The Functional Hermit

musings from a homebody

Archive for June 2010

The Mini-Butt

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This was supposed to be a triumphant post about how I so perfected my boston butt technique that I had to cook one two Sundays in a row. Instead, this has become more of a cautionary tale about my propane supply. Basically, my grill ran out of fuel sometime during the cooking process yesterday. I replaced the tank with a new one as soon as I noticed but I have no idea how long it went without heat. As a result, at 9:45 pm last night after almost eleven hours on the grill, the thing was only 180 degrees, 20 degrees cooler than ideal. We ate the thing and it wasn’t terrible but it clearly wasn’t all it could have been. So you won’t be seeing any pictures of yesterday’s effort but you will be seeing last week’s perfection.

It all started because my wife and I were on vacation all last week (more on that later). To kick off our glorious week away from the office, I made a 2.5 pound boston butt. It was by far, one of the best things I have ever cooked. I’ve cooked a few butts in my day but usually they’re 4 pounds or bigger. I think the smaller size may make for a tastier end product but that theory has yet to be successfully tested.

It all begins with a dry rub. I don’t measure anything and just eyeball it. Basically it’s a combination of chili powder, garlic powder, fresh ground pepper, seasoned salt, paprika and brown sugar, with most of the emphasis on the chili and garlic powders. Mix all that so it combines and rub it into and onto your boston butt. I also have a spray bottle filled with half cider vinegar and half apple juice that I use to spray down the butt every couple of hours. That helps the ‘bark’ get a bit crispier.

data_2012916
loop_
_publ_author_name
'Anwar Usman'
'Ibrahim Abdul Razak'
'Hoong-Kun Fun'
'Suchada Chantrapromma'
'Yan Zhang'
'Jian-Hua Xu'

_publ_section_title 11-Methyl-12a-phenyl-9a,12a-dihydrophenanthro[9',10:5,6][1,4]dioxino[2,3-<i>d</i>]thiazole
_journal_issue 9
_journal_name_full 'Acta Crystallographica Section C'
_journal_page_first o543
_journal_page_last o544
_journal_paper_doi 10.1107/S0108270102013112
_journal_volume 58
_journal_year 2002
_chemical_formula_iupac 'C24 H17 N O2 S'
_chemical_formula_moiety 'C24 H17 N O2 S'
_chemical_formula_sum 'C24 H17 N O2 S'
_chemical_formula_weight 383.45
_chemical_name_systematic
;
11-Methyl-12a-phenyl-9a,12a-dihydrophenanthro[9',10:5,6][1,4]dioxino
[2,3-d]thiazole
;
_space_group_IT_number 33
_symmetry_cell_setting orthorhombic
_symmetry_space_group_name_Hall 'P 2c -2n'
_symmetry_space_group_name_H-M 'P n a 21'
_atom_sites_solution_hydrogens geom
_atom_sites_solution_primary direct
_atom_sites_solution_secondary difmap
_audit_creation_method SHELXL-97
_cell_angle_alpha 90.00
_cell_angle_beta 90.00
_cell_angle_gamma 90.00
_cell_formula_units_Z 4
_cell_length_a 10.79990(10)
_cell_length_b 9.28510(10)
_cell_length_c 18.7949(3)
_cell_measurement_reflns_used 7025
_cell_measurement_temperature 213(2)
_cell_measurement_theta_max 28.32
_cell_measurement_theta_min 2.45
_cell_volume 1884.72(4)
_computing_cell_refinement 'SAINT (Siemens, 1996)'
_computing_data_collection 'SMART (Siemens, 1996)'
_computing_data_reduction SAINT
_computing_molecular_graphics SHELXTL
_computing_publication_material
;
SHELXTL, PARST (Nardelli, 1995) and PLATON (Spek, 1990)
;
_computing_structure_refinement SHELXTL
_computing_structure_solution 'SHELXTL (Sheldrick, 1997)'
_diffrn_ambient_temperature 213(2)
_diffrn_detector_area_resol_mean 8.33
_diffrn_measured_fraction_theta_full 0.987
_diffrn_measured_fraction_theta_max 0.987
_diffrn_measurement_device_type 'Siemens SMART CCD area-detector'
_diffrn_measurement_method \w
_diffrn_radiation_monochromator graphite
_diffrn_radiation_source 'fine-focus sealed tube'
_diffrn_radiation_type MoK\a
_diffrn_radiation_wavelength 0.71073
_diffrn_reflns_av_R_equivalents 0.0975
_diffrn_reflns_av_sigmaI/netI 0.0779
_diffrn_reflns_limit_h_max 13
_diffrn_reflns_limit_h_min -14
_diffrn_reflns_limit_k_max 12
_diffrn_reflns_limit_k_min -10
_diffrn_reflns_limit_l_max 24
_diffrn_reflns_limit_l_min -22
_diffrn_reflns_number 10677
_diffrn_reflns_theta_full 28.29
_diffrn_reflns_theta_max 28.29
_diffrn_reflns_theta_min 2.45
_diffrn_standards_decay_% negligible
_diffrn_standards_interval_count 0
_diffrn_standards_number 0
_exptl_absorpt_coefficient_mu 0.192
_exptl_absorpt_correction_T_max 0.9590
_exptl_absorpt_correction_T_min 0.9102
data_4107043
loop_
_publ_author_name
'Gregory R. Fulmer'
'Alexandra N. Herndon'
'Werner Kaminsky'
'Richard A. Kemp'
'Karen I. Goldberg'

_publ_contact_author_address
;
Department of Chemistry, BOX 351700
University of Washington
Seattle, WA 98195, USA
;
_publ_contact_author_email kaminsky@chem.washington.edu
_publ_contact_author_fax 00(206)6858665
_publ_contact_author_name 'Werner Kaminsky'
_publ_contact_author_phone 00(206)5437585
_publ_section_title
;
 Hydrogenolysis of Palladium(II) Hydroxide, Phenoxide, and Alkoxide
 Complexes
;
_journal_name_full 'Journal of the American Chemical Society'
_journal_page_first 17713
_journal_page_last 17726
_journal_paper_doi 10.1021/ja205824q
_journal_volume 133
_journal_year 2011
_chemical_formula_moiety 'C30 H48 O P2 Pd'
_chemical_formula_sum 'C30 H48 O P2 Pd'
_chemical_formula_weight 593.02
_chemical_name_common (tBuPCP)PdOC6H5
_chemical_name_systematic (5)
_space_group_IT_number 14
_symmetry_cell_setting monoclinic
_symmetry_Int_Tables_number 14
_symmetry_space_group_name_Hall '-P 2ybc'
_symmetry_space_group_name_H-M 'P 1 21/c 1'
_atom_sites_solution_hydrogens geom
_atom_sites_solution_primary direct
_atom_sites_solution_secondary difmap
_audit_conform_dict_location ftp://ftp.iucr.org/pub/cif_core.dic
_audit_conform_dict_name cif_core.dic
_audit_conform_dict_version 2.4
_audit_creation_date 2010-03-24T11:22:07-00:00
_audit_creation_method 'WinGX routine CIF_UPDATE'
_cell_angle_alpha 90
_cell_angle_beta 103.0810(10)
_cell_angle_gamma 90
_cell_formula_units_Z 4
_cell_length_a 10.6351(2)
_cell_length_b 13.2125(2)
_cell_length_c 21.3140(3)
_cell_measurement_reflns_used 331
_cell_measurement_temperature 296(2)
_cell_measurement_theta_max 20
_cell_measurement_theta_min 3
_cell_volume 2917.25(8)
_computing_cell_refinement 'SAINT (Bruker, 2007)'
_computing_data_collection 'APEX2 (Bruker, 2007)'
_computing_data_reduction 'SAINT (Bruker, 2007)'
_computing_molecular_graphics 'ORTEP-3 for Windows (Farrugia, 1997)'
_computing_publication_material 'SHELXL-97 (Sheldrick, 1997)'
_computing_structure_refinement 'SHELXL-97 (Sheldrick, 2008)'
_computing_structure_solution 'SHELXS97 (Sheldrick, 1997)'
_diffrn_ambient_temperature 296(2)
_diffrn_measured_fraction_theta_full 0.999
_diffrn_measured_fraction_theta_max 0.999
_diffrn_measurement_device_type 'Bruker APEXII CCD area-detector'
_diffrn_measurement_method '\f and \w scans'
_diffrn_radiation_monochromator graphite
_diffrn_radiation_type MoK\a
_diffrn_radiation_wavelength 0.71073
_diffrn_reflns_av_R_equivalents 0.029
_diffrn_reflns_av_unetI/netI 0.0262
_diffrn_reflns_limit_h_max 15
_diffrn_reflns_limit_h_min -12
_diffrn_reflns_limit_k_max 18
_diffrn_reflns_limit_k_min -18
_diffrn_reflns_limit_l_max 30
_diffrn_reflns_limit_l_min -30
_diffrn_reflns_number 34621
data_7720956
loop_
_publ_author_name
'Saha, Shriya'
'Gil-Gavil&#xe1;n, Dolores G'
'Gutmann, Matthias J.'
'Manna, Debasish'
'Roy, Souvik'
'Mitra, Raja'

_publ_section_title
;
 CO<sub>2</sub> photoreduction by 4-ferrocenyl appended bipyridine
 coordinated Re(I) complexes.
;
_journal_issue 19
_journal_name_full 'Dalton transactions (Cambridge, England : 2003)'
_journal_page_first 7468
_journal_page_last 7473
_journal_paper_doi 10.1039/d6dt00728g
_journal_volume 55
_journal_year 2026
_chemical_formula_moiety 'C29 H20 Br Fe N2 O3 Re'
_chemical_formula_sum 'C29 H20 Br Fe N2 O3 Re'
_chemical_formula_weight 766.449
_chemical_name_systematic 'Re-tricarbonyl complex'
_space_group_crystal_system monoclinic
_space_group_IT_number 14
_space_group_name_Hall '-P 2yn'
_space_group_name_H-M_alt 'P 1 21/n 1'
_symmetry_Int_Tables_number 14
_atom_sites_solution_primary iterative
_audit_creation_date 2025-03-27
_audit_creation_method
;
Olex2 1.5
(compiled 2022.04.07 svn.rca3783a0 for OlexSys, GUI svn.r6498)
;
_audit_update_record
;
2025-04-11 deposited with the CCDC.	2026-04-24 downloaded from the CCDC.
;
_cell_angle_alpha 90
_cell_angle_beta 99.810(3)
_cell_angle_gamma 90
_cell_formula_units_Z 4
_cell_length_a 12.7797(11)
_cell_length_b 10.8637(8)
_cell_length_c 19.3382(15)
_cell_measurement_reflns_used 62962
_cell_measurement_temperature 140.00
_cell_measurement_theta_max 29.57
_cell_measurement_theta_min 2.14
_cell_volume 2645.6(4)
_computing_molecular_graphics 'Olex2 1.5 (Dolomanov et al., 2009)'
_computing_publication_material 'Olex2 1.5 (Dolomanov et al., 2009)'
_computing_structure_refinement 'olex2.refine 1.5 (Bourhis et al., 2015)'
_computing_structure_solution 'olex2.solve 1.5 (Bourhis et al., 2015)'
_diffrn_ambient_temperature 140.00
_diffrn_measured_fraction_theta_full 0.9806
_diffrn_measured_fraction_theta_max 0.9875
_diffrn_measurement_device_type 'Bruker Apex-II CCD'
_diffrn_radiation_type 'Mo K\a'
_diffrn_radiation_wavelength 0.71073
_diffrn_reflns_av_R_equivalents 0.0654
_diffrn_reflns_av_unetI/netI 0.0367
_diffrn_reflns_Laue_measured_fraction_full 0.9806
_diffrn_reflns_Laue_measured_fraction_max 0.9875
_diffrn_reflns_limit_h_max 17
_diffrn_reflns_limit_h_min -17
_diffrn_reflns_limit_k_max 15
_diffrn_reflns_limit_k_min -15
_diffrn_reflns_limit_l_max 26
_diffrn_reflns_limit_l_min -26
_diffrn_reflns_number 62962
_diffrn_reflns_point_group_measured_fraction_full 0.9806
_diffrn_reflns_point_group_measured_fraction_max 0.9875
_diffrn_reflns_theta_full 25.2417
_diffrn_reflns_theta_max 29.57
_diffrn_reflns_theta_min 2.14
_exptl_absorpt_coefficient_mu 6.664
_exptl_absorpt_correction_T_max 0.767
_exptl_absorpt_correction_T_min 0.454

I preheated my grill using only my rear burner and kept the temperature between 225 and 250 degrees. Then you just leave the butt alone with the lid closed for several hours, in this case about eight, checking on it and spraying it down every couple of hours.

The beginning - 10am.

12 pm.

2 pm.

6 pm.

It starts being good eatin’ when the internal temperature of the meat hits around 195 degrees, but I definitely think it’s better around 205 or maybe even a touch longer. There’s a weirdly shaped bone in a lot of boston butts and that should come out very easily. One thing to note is that the meat will increase in heat very steadily but then will hold somewhere around 165 to 175 for a strangely long time. This is normal and after a while you’ll see the heat increase at a similar rate as before. This one got to a good 210 degrees.